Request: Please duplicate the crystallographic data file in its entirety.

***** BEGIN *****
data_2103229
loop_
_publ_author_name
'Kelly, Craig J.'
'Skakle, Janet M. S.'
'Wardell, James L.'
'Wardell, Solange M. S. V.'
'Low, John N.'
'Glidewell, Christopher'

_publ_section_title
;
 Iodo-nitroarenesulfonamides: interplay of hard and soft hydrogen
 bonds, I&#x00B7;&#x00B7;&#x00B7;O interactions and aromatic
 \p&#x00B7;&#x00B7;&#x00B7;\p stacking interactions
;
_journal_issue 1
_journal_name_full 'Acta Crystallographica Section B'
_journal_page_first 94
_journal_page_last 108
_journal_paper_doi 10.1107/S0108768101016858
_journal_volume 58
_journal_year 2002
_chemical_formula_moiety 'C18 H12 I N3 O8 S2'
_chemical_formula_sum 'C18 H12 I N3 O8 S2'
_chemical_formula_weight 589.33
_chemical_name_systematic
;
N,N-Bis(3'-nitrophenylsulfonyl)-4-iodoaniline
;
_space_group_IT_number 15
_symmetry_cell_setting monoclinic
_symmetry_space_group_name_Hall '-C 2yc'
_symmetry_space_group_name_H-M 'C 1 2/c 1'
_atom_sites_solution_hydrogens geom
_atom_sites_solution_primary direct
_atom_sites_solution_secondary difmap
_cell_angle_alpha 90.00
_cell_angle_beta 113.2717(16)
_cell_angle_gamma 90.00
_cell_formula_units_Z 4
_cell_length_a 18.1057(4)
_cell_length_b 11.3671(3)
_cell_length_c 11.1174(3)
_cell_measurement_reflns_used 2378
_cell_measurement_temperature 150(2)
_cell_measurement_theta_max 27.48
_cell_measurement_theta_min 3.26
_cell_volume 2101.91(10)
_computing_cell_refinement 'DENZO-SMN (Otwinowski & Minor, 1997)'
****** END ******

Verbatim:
data_2103229
loop_
_publ_author_name
'Kelly, Craig J.'
'Skakle, Janet M. S.'
'Wardell, James L.'
'Wardell, Solange M. S. V.'
'Low, John N.'
'Glidewell, Christopher'

_publ_section_title
;
 Iodo-nitroarenesulfonamides: interplay of hard and soft hydrogen
 bonds, I&#x00B7;&#x00B7;&#x00B7;O interactions and aromatic
 \p&#x00B7;&#x00B7;&#x00B7;\p stacking interactions
;
_journal_issue 1
_journal_name_full 'Acta Crystallographica Section B'
_journal_page_first 94
_journal_page_last 108
_journal_paper_doi 10.1107/S0108768101016858
_journal_volume 58
_journal_year 2002
_chemical_formula_moiety 'C18 H12 I N3 O8 S2'
_chemical_formula_sum 'C18 H12 I N3 O8 S2'
_chemical_formula_weight 589.33
_chemical_name_systematic
;
N,N-Bis(3'-nitrophenylsulfonyl)-4-iodoaniline
;
_space_group_IT_number 15
_symmetry_cell_setting monoclinic
_symmetry_space_group_name_Hall '-C 2yc'
_symmetry_space_group_name_H-M 'C 1 2/c 1'
_atom_sites_solution_hydrogens geom
_atom_sites_solution_primary direct
_atom_sites_solution_secondary difmap
_cell_angle_alpha 90.00
_cell_angle_beta 113.2717(16)
_cell_angle_gamma 90.00
_cell_formula_units_Z 4
_cell_length_a 18.1057(4)
_cell_length_b 11.3671(3)
_cell_length_c 11.1174(3)
_cell_measurement_reflns_used 2378
_cell_measurement_temperature 150(2)
_cell_measurement_theta_max 27.48
_cell_measurement_theta_min 3.26
_cell_volume 2101.91(10)
_computing_cell_refinement 'DENZO-SMN (Otwinowski & Minor, 1997)'